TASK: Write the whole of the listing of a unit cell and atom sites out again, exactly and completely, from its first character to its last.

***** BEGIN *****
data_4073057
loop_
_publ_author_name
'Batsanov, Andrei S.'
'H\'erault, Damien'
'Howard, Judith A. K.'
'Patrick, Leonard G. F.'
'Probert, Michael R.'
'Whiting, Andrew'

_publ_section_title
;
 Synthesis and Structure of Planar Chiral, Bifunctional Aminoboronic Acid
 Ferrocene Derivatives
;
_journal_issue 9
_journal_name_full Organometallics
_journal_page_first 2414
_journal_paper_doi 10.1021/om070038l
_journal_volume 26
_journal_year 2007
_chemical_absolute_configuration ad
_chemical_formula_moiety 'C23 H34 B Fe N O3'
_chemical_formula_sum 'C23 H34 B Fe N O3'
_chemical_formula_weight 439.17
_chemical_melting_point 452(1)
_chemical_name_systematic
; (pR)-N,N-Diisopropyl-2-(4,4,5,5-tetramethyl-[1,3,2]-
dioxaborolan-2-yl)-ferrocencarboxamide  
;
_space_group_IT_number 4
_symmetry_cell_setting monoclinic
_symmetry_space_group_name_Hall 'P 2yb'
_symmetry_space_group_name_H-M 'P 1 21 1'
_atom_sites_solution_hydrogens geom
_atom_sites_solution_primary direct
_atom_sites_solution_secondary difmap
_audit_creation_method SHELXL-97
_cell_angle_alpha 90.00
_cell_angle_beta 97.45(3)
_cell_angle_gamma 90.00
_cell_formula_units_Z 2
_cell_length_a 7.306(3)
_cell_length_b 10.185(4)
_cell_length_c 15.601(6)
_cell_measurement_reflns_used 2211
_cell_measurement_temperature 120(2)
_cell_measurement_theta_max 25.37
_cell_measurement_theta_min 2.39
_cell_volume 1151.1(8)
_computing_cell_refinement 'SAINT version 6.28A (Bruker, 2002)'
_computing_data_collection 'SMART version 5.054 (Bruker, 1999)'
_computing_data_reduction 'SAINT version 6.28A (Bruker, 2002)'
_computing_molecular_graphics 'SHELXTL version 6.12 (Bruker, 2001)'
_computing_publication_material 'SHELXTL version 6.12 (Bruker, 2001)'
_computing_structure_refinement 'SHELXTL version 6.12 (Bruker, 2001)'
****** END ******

data_4073057
loop_
_publ_author_name
'Batsanov, Andrei S.'
'H\'erault, Damien'
'Howard, Judith A. K.'
'Patrick, Leonard G. F.'
'Probert, Michael R.'
'Whiting, Andrew'

_publ_section_title
;
 Synthesis and Structure of Planar Chiral, Bifunctional Aminoboronic Acid
 Ferrocene Derivatives
;
_journal_issue 9
_journal_name_full Organometallics
_journal_page_first 2414
_journal_paper_doi 10.1021/om070038l
_journal_volume 26
_journal_year 2007
_chemical_absolute_configuration ad
_chemical_formula_moiety 'C23 H34 B Fe N O3'
_chemical_formula_sum 'C23 H34 B Fe N O3'
_chemical_formula_weight 439.17
_chemical_melting_point 452(1)
_chemical_name_systematic
; (pR)-N,N-Diisopropyl-2-(4,4,5,5-tetramethyl-[1,3,2]-
dioxaborolan-2-yl)-ferrocencarboxamide  
;
_space_group_IT_number 4
_symmetry_cell_setting monoclinic
_symmetry_space_group_name_Hall 'P 2yb'
_symmetry_space_group_name_H-M 'P 1 21 1'
_atom_sites_solution_hydrogens geom
_atom_sites_solution_primary direct
_atom_sites_solution_secondary difmap
_audit_creation_method SHELXL-97
_cell_angle_alpha 90.00
_cell_angle_beta 97.45(3)
_cell_angle_gamma 90.00
_cell_formula_units_Z 2
_cell_length_a 7.306(3)
_cell_length_b 10.185(4)
_cell_length_c 15.601(6)
_cell_measurement_reflns_used 2211
_cell_measurement_temperature 120(2)
_cell_measurement_theta_max 25.37
_cell_measurement_theta_min 2.39
_cell_volume 1151.1(8)
_computing_cell_refinement 'SAINT version 6.28A (Bruker, 2002)'
_computing_data_collection 'SMART version 5.054 (Bruker, 1999)'
_computing_data_reduction 'SAINT version 6.28A (Bruker, 2002)'
_computing_molecular_graphics 'SHELXTL version 6.12 (Bruker, 2001)'
_computing_publication_material 'SHELXTL version 6.12 (Bruker, 2001)'
_computing_structure_refinement 'SHELXTL version 6.12 (Bruker, 2001)'